B&E (Breaking & Entering) Theatre has mounted their inaugural production of John Patrick Shanley’s Doubt: A Parable in The Church of the Holy Trinity. In ways both literal and lyrical, the setting resonates. Echoing throughout the space, voices seem both dignified and eerily desperate. The building itself conjures the vast, archaic shape of the Catholic Church that looms over this story.
The play takes us back to 1964, the Bronx, where tensions mount at St. Nicholas Catholic School. A new parish priest, Father Flynn (Brian Bisson) falls under the relentless scrutiny of the principal, Sister Aloysius (Deborah Drakeford). Enlisting the young, somewhat naive Sister James (Emma Nelles), she sets about validating her suspicions regarding Flynn’s inappropriate relationship to a troubled boy.
The only Black student, this boy Donald has been taken under Flynn’s wing. An incident with some Communion wine becomes the focal point of the case. Armed with only her certainty, Sister Aloysius sets in motion a contained investigation that throws intense personalities and local tensions into sharp relief.
This handful of characters wrestle with contrasting ideologies that are at once intimate and immense. With a society still reeling from President Kennedy’s assassination, Shanley frames their conflict within a specific historical context. The civil rights movement and Vatican II plans to reform the Church (to appeal to a contemporary, progressive culture) provide a vivid backdrop.
Shanley’s script is sharp as it gradually reveals the weight of each individual’s burden. Director Stewart Arnott maintains a compelling naturalism, focusing our attention on the nuances of inflection and body language. The actual playing area is quite contained, but the ominous reality of the church around us both expands and contracts our attention.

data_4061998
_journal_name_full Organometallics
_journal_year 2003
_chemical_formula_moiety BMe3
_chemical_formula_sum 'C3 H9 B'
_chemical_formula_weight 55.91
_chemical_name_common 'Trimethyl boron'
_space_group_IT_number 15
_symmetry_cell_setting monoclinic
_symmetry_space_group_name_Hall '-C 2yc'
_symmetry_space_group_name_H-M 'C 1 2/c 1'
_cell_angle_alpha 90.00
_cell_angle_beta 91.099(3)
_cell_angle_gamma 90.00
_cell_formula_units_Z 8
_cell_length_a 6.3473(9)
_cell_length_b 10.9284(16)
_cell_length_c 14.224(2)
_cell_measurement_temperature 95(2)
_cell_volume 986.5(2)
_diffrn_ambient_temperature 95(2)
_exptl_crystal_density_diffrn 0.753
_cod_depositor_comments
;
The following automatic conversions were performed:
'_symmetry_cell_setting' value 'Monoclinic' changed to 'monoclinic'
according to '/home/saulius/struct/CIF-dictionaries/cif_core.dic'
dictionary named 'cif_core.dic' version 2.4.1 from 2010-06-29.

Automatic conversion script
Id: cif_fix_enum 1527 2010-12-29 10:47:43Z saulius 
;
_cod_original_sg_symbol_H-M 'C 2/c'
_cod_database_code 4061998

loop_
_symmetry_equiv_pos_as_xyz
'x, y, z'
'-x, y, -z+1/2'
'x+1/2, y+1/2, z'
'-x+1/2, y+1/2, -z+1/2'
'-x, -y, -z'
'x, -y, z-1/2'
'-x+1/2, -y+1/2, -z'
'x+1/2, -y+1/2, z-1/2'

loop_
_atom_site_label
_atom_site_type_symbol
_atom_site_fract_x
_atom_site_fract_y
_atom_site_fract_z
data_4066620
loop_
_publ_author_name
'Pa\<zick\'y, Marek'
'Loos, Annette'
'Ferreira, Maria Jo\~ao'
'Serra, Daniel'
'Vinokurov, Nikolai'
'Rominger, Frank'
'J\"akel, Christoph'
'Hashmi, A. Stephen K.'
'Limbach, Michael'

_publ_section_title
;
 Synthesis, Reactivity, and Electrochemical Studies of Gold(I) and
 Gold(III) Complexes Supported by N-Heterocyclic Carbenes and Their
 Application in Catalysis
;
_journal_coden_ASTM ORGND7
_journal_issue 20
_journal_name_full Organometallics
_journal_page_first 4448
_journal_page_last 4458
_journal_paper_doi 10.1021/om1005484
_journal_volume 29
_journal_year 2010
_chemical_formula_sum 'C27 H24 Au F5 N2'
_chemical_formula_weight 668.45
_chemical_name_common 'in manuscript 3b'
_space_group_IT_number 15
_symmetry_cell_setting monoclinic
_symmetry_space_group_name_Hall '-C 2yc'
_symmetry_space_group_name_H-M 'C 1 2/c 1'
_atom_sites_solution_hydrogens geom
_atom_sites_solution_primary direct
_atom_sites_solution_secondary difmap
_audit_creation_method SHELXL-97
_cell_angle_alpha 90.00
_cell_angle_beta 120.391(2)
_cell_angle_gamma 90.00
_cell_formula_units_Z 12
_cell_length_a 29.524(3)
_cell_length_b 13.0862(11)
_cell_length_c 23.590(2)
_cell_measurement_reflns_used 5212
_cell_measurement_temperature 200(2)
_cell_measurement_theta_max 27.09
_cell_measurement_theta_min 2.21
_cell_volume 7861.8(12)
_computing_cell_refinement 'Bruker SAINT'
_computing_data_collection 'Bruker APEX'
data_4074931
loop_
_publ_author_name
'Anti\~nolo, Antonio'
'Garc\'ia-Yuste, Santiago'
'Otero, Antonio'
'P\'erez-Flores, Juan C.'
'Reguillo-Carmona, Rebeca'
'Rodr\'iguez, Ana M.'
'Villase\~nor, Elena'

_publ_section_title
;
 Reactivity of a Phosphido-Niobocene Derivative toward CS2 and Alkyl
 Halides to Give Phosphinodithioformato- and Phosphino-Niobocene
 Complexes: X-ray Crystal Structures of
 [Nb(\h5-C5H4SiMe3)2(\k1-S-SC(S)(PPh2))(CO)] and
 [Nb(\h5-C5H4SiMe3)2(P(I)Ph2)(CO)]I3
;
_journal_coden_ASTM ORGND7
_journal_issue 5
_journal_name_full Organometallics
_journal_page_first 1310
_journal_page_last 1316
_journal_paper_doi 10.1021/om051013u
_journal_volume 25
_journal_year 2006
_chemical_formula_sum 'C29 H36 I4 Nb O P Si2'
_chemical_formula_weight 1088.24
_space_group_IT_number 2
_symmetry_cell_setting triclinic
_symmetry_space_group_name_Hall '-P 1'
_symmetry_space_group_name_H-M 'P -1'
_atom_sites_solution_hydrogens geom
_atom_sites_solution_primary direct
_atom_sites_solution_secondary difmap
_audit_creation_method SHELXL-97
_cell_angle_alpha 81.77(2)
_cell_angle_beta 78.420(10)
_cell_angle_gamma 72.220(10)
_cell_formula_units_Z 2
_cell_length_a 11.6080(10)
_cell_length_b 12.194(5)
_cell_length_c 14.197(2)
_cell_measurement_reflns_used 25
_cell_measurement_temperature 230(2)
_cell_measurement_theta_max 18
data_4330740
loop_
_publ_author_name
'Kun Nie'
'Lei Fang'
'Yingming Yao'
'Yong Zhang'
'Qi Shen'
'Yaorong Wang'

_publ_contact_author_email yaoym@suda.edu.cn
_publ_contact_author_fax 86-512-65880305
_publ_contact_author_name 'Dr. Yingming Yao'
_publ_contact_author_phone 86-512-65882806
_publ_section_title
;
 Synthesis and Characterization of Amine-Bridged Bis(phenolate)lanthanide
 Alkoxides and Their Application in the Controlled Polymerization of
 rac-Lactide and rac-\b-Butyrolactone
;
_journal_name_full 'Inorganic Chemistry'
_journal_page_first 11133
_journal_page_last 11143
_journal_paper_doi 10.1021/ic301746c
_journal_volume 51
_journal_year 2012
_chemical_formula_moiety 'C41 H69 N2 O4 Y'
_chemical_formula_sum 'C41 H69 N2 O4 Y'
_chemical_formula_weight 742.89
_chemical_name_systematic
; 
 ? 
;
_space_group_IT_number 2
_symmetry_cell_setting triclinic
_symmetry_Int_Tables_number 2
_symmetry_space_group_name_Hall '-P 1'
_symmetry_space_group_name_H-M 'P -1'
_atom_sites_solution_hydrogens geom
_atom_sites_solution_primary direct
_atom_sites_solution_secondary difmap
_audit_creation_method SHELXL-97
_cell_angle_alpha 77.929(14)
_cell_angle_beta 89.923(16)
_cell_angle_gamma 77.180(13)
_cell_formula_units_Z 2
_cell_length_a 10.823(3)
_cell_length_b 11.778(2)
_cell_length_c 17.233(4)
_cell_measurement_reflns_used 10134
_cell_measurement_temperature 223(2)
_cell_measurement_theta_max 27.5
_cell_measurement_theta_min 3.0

As the young, hip Father Flynn, Bisson is warm and charismatic. He embodies the tolerant, inclusive representation to which the modern Church aspires. His sermons and lessons give us a vivid glimpse into his genuine affection for people. His intense likability provides a comforting contrast to Drakeford’s cold, strong-willed formality. Caught in the middle, Nelles’s Sister James has an endearing, timid integrity.
The murky, elusive ideal of rightness is further obscured by the arrival of Donald’s mother, Mrs. Muller (Kim Nelson). Dressed elegantly in what we assume is her best outfit, clutching at her purse for stability, Nelson is a striking portrait of maternal advocacy. Called in by Sister Aloysius, her attitude toward the situation and insights into her son’s precarious position confound Sister Aloysius and challenge our ethics.
Though she is an intimidating presence, we admire Sister Aloysius for her great resolve. The hierarchy and protocol of the Church are formidable obstacles. She must contend with an old boys’ club of institutional safeguarding. Even worse, in her quest to hold others accountable, she must examine her own righteousness.
Drakeford mines the text for the subtle vulnerabilities woven throughout, hinting at the awful, churning doubt she must act in spite of. Her final moment of confession to Sister James is heartbreaking and she earns it.
This is a riveting production of a great play. It would be shame to miss it.